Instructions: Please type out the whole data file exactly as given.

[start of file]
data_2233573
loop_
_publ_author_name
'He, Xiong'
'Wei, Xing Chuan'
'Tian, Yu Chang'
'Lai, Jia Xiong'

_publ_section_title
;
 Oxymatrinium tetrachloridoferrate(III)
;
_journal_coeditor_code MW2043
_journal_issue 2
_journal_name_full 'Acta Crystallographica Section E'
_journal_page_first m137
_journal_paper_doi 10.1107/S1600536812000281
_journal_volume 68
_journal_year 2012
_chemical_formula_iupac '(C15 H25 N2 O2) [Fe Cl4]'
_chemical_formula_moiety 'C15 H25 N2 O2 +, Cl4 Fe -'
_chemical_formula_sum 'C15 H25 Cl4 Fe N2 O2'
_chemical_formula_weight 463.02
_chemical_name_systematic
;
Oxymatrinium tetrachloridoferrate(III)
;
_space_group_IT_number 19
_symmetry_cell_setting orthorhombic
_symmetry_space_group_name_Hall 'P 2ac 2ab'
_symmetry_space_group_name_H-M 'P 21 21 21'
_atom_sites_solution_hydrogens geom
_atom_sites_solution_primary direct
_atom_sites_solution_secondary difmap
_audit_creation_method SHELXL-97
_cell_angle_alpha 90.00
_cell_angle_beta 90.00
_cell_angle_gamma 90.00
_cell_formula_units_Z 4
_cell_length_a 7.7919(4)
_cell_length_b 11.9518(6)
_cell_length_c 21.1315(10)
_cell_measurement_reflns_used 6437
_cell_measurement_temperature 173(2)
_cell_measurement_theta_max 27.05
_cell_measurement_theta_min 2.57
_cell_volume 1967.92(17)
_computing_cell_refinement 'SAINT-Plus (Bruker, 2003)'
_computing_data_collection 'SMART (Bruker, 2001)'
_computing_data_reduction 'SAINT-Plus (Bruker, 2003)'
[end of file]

data_2233573
loop_
_publ_author_name
'He, Xiong'
'Wei, Xing Chuan'
'Tian, Yu Chang'
'Lai, Jia Xiong'

_publ_section_title
;
 Oxymatrinium tetrachloridoferrate(III)
;
_journal_coeditor_code MW2043
_journal_issue 2
_journal_name_full 'Acta Crystallographica Section E'
_journal_page_first m137
_journal_paper_doi 10.1107/S1600536812000281
_journal_volume 68
_journal_year 2012
_chemical_formula_iupac '(C15 H25 N2 O2) [Fe Cl4]'
_chemical_formula_moiety 'C15 H25 N2 O2 +, Cl4 Fe -'
_chemical_formula_sum 'C15 H25 Cl4 Fe N2 O2'
_chemical_formula_weight 463.02
_chemical_name_systematic
;
Oxymatrinium tetrachloridoferrate(III)
;
_space_group_IT_number 19
_symmetry_cell_setting orthorhombic
_symmetry_space_group_name_Hall 'P 2ac 2ab'
_symmetry_space_group_name_H-M 'P 21 21 21'
_atom_sites_solution_hydrogens geom
_atom_sites_solution_primary direct
_atom_sites_solution_secondary difmap
_audit_creation_method SHELXL-97
_cell_angle_alpha 90.00
_cell_angle_beta 90.00
_cell_angle_gamma 90.00
_cell_formula_units_Z 4
_cell_length_a 7.7919(4)
_cell_length_b 11.9518(6)
_cell_length_c 21.1315(10)
_cell_measurement_reflns_used 6437
_cell_measurement_temperature 173(2)
_cell_measurement_theta_max 27.05
_cell_measurement_theta_min 2.57
_cell_volume 1967.92(17)
_computing_cell_refinement 'SAINT-Plus (Bruker, 2003)'
_computing_data_collection 'SMART (Bruker, 2001)'
_computing_data_reduction 'SAINT-Plus (Bruker, 2003)'